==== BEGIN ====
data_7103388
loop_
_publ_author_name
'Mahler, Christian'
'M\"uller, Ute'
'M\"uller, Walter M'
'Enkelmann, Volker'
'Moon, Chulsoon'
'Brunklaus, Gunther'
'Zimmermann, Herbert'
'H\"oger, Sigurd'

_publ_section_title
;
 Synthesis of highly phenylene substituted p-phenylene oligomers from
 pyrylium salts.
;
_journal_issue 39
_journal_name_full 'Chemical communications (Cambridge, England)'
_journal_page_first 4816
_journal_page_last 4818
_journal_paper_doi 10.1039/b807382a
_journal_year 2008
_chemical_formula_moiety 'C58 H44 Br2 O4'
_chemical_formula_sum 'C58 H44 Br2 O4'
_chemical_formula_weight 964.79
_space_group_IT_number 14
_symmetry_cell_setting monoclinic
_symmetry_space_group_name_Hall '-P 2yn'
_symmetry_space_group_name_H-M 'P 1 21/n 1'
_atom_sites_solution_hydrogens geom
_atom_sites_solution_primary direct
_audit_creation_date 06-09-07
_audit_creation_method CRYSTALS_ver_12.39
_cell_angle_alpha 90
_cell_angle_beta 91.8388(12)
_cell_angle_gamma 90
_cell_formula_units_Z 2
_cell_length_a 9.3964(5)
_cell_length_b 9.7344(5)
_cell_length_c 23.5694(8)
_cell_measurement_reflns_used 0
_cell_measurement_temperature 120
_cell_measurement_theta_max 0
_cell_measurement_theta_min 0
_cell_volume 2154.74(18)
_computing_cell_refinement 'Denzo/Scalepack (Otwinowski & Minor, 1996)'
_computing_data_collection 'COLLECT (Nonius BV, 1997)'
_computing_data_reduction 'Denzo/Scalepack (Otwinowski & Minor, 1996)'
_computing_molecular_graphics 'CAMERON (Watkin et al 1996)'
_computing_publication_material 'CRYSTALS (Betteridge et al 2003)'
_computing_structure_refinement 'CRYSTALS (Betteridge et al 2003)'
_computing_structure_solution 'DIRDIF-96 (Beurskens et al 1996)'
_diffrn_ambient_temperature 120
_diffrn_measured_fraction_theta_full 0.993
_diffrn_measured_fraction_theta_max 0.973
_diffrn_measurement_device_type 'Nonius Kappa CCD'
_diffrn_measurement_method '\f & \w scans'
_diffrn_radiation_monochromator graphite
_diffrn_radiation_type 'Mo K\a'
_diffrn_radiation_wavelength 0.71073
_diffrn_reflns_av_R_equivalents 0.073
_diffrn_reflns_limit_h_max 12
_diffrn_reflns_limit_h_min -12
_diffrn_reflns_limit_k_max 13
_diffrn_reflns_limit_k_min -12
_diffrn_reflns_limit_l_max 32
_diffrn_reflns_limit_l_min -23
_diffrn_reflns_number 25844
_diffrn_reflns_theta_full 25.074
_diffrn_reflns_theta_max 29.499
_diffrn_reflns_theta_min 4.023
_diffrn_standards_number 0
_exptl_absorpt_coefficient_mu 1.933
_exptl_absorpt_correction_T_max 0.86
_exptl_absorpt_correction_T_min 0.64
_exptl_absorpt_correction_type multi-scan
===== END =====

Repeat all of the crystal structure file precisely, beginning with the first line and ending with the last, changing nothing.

data_7103388
loop_
_publ_author_name
'Mahler, Christian'
'M\"uller, Ute'
'M\"uller, Walter M'
'Enkelmann, Volker'
'Moon, Chulsoon'
'Brunklaus, Gunther'
'Zimmermann, Herbert'
'H\"oger, Sigurd'

_publ_section_title
;
 Synthesis of highly phenylene substituted p-phenylene oligomers from
 pyrylium salts.
;
_journal_issue 39
_journal_name_full 'Chemical communications (Cambridge, England)'
_journal_page_first 4816
_journal_page_last 4818
_journal_paper_doi 10.1039/b807382a
_journal_year 2008
_chemical_formula_moiety 'C58 H44 Br2 O4'
_chemical_formula_sum 'C58 H44 Br2 O4'
_chemical_formula_weight 964.79
_space_group_IT_number 14
_symmetry_cell_setting monoclinic
_symmetry_space_group_name_Hall '-P 2yn'
_symmetry_space_group_name_H-M 'P 1 21/n 1'
_atom_sites_solution_hydrogens geom
_atom_sites_solution_primary direct
_audit_creation_date 06-09-07
_audit_creation_method CRYSTALS_ver_12.39
_cell_angle_alpha 90
_cell_angle_beta 91.8388(12)
_cell_angle_gamma 90
_cell_formula_units_Z 2
_cell_length_a 9.3964(5)
_cell_length_b 9.7344(5)
_cell_length_c 23.5694(8)
_cell_measurement_reflns_used 0
_cell_measurement_temperature 120
_cell_measurement_theta_max 0
_cell_measurement_theta_min 0
_cell_volume 2154.74(18)
_computing_cell_refinement 'Denzo/Scalepack (Otwinowski & Minor, 1996)'
_computing_data_collection 'COLLECT (Nonius BV, 1997)'
_computing_data_reduction 'Denzo/Scalepack (Otwinowski & Minor, 1996)'
_computing_molecular_graphics 'CAMERON (Watkin et al 1996)'
_computing_publication_material 'CRYSTALS (Betteridge et al 2003)'
_computing_structure_refinement 'CRYSTALS (Betteridge et al 2003)'
_computing_structure_solution 'DIRDIF-96 (Beurskens et al 1996)'
_diffrn_ambient_temperature 120
_diffrn_measured_fraction_theta_full 0.993
_diffrn_measured_fraction_theta_max 0.973
_diffrn_measurement_device_type 'Nonius Kappa CCD'
_diffrn_measurement_method '\f & \w scans'
_diffrn_radiation_monochromator graphite
_diffrn_radiation_type 'Mo K\a'
_diffrn_radiation_wavelength 0.71073
_diffrn_reflns_av_R_equivalents 0.073
_diffrn_reflns_limit_h_max 12
_diffrn_reflns_limit_h_min -12
_diffrn_reflns_limit_k_max 13
_diffrn_reflns_limit_k_min -12
_diffrn_reflns_limit_l_max 32
_diffrn_reflns_limit_l_min -23
_diffrn_reflns_number 25844
_diffrn_reflns_theta_full 25.074
_diffrn_reflns_theta_max 29.499
_diffrn_reflns_theta_min 4.023
_diffrn_standards_number 0
_exptl_absorpt_coefficient_mu 1.933
_exptl_absorpt_correction_T_max 0.86
_exptl_absorpt_correction_T_min 0.64
_exptl_absorpt_correction_type multi-scan